Arnold Palmer strode into the Muirfield press tent this morning, driver in hand, and bade a likely farewell to one of the tournaments that has meant most to him throughout his golf career.
"I would say at this point it's doubtful," he said of his return to competition in the tournament that he won in 1961 at Royal Birkdale and in 1962 at Troon. "My game would have to be awfully good, if I come back for the ( British) Open, it will have to be seriously."
Palmer bowed out this year after his 76-74 missed the cut by a stroke in this 109th open.
"The first book I ever read concerning golf was Bobby Jones' book that talked of the Grand Slam," Palmer recalled. "It became my intention at an early age . . . prehigh school . . . to win the Amateur and Open of both countries (the United States and Great Britain).
"I won the U.S. Amateur in 1954 but never did play in the British Amateur. I came over for the Walker Cup but then turned professional. That solidified my intention of coming over and playing the British Open and winning it some day."
His first attempt was in 1960 and it was a special event for him. "My father came along. "It was his first time out of the U.S." Kel Nagle won that year at St. Andrews with an eagle at the par-4 17th as Palmer got his 4.
It was a disappointment, Palmer said, because he had won the Masters and U.s. Open already that year. "I was going well and then it got rained out (the second round of the final day of the then-36-hole wrapup)." Palmer still feels he could have won had they played in the rain.
Palmer, now 50, won the next year at Royal Birkdale and a plaque there commemorates one of the greatest shots in his storied career.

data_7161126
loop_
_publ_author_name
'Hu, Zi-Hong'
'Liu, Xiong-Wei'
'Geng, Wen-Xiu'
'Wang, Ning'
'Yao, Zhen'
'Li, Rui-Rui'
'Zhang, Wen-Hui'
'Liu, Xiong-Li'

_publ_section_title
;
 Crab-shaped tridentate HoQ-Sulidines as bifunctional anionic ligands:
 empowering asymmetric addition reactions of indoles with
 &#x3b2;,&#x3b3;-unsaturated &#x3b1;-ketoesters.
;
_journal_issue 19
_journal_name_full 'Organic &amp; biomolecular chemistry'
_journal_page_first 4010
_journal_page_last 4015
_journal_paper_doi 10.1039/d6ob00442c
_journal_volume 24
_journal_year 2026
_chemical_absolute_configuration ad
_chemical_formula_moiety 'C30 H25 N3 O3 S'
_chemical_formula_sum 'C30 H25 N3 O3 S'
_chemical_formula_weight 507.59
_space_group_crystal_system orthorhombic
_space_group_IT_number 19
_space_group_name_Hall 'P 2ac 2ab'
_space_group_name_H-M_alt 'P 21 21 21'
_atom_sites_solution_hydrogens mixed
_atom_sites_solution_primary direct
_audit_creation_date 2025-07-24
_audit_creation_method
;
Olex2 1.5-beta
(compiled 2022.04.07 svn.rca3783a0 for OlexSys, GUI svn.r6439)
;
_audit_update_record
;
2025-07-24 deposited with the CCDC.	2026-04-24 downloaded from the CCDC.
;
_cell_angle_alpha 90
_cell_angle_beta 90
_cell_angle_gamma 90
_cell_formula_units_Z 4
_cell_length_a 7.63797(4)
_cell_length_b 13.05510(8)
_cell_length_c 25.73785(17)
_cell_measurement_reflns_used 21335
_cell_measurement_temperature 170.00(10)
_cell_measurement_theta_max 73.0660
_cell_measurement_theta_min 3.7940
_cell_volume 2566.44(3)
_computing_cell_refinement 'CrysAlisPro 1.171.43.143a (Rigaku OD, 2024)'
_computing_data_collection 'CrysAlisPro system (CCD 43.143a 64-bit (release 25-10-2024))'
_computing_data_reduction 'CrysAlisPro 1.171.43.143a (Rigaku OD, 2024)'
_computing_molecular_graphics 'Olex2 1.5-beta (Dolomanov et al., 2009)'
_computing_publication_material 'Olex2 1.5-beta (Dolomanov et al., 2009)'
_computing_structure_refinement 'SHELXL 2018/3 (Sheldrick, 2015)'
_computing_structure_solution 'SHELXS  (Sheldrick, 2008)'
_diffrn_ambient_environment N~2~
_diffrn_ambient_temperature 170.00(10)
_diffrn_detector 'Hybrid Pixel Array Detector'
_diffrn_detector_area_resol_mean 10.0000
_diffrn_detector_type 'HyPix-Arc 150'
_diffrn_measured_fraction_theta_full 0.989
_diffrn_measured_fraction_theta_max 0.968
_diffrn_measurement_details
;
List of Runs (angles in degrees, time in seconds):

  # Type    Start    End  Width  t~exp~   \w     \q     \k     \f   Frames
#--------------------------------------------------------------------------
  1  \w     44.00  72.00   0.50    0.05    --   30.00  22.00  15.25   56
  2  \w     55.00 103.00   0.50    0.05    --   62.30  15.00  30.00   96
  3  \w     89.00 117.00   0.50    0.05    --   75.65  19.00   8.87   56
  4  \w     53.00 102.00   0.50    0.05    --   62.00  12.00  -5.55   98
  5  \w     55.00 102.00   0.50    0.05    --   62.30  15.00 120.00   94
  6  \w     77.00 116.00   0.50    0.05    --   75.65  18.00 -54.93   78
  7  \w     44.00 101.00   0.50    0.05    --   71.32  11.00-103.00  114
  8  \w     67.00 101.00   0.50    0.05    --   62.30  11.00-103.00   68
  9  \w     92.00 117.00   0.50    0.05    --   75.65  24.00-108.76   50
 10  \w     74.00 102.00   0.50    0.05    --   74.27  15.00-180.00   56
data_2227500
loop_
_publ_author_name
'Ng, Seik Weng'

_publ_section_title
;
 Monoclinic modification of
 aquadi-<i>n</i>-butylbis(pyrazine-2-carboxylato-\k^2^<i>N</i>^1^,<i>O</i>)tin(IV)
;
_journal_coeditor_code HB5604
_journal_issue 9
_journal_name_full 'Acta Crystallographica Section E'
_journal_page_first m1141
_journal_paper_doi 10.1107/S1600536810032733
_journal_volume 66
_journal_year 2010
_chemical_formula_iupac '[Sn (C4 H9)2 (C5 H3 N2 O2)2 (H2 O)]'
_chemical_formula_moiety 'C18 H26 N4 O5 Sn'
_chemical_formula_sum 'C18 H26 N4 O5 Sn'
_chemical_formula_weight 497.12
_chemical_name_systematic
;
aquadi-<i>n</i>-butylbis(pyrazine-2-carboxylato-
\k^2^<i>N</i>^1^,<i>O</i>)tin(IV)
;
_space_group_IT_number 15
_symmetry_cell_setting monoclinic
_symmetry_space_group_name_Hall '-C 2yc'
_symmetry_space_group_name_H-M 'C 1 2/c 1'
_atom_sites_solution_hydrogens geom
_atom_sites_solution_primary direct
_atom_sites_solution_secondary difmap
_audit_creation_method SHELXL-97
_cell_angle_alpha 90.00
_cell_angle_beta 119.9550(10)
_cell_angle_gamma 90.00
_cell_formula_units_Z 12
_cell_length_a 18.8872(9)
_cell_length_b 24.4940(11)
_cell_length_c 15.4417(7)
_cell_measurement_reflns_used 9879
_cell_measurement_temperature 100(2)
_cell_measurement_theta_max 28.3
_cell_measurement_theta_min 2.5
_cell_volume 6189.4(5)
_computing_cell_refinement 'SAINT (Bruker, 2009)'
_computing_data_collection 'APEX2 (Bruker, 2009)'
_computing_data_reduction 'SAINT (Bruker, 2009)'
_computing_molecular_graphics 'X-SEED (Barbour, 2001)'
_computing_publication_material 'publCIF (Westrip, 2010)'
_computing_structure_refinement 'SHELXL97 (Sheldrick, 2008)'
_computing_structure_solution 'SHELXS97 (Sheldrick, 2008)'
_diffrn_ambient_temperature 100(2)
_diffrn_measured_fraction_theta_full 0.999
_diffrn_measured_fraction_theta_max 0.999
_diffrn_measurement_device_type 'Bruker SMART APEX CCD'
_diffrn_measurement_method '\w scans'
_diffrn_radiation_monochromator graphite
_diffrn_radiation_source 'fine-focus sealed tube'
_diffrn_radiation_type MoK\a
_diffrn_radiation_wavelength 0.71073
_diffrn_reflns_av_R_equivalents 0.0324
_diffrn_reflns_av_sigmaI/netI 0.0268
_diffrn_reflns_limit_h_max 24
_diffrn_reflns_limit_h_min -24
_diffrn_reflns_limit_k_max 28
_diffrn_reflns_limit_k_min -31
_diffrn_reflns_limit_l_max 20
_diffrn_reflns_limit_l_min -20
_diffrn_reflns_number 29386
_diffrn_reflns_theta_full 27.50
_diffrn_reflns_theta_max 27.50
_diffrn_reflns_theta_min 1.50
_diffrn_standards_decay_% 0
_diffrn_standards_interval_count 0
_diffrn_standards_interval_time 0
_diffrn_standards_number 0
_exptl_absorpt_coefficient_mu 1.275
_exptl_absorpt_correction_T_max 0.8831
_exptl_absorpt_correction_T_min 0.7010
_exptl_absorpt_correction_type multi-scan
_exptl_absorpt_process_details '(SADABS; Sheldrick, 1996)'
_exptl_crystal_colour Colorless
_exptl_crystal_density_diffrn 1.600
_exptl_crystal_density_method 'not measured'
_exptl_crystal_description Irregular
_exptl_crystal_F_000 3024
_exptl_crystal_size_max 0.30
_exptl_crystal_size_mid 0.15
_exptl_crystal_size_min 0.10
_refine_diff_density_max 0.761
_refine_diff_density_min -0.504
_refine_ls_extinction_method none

It was getting hot (with Welshman Dai Rees pushing him). "I hit my tee shot (on No. 15) less than a foot off the fairway but it was in the deep grass (three feet) and all the way to the bottom. Sheer strength pulled it off.
Palmer hit a six-iron. "The ball came out, took one hop and went 15 feet past the hole." Palmer missed the birdie putt but preserved his winning edge.
"I don't know that I will ever stop playing golf," Palmer said. "I will probably play as much golf socially as I ever have . . . and probably enjoy it more. I will participate in some senior tournaments. At some time I will play in a few tournaments."
The man who never has won the American PGA Championship has no regrets. "Oh, I'd like to have won more tournaments. That's like shooting a 65 and saying you'd like to have made more putts.
"But if I had it to do over again I would like to do it the same way."
Need to cash a check or exchange foreign currency? Need to post a letter? It's raining and you'd like to get a rain jacket? No need to go the 20 miles up the road to Edinburgh or next door to Gullane or down the road five miles to the picturesque little town of North Berwick.
It's all here at the Tented Village.
Four banks have temporary quarters here, there are cafeterias, bars, airline ticket booths, a medical headquarters, public telephones and plenty of places to spend your money. An exhibition tent is full of goodies for sale. Golf equipment, clothing for the links and more formal affairs, resort property, grass mowers. Another tent offers equipment, clothing and souvenirs hawked by local golfs professionals.
In all, the Tented Village encompasses an area larger than the adjoining first fairway.
The Tented Village concept started here at the British Open, although some of the ideas were borrowed for this year's U.S. Open.
Palmer recalls seeing the Tented Village for the first time at Royal Birkdale in 1961. "There were hurricane winds -- 60 knots -- and I remember seeing beer cases flying through the air."
Palmer is in favor of making things easy and entertaining for the fans, but worries about some of the side attractions. "I hope it (the British Open) doesn't lose some of the things I thought were great as a youngster," he said "The tradition, the great courses. . . .
"Let's not let the sideshow overshadow the golf."